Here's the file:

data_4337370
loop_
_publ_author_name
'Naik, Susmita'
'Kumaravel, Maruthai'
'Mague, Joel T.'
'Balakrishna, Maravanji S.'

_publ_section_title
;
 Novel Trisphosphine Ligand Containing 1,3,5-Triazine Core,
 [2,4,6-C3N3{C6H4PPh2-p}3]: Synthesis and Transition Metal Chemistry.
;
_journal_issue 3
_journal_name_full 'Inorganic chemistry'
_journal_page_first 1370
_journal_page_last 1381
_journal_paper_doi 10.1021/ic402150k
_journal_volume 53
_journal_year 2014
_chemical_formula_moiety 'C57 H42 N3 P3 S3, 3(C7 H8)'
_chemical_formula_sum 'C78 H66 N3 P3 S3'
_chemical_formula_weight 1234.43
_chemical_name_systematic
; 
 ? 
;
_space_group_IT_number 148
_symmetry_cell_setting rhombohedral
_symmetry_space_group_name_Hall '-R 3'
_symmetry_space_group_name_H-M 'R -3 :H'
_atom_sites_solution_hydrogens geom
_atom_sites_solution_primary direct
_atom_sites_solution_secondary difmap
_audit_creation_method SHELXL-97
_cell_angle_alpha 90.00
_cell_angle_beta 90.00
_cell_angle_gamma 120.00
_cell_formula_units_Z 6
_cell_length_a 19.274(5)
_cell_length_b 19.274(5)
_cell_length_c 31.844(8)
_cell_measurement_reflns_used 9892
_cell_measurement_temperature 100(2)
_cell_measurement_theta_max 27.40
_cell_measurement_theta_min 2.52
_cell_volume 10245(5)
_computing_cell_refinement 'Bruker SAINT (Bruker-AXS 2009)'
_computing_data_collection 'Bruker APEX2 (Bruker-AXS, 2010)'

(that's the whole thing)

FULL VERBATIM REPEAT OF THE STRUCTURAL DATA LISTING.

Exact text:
data_4337370
loop_
_publ_author_name
'Naik, Susmita'
'Kumaravel, Maruthai'
'Mague, Joel T.'
'Balakrishna, Maravanji S.'

_publ_section_title
;
 Novel Trisphosphine Ligand Containing 1,3,5-Triazine Core,
 [2,4,6-C3N3{C6H4PPh2-p}3]: Synthesis and Transition Metal Chemistry.
;
_journal_issue 3
_journal_name_full 'Inorganic chemistry'
_journal_page_first 1370
_journal_page_last 1381
_journal_paper_doi 10.1021/ic402150k
_journal_volume 53
_journal_year 2014
_chemical_formula_moiety 'C57 H42 N3 P3 S3, 3(C7 H8)'
_chemical_formula_sum 'C78 H66 N3 P3 S3'
_chemical_formula_weight 1234.43
_chemical_name_systematic
; 
 ? 
;
_space_group_IT_number 148
_symmetry_cell_setting rhombohedral
_symmetry_space_group_name_Hall '-R 3'
_symmetry_space_group_name_H-M 'R -3 :H'
_atom_sites_solution_hydrogens geom
_atom_sites_solution_primary direct
_atom_sites_solution_secondary difmap
_audit_creation_method SHELXL-97
_cell_angle_alpha 90.00
_cell_angle_beta 90.00
_cell_angle_gamma 120.00
_cell_formula_units_Z 6
_cell_length_a 19.274(5)
_cell_length_b 19.274(5)
_cell_length_c 31.844(8)
_cell_measurement_reflns_used 9892
_cell_measurement_temperature 100(2)
_cell_measurement_theta_max 27.40
_cell_measurement_theta_min 2.52
_cell_volume 10245(5)
_computing_cell_refinement 'Bruker SAINT (Bruker-AXS 2009)'
_computing_data_collection 'Bruker APEX2 (Bruker-AXS, 2010)'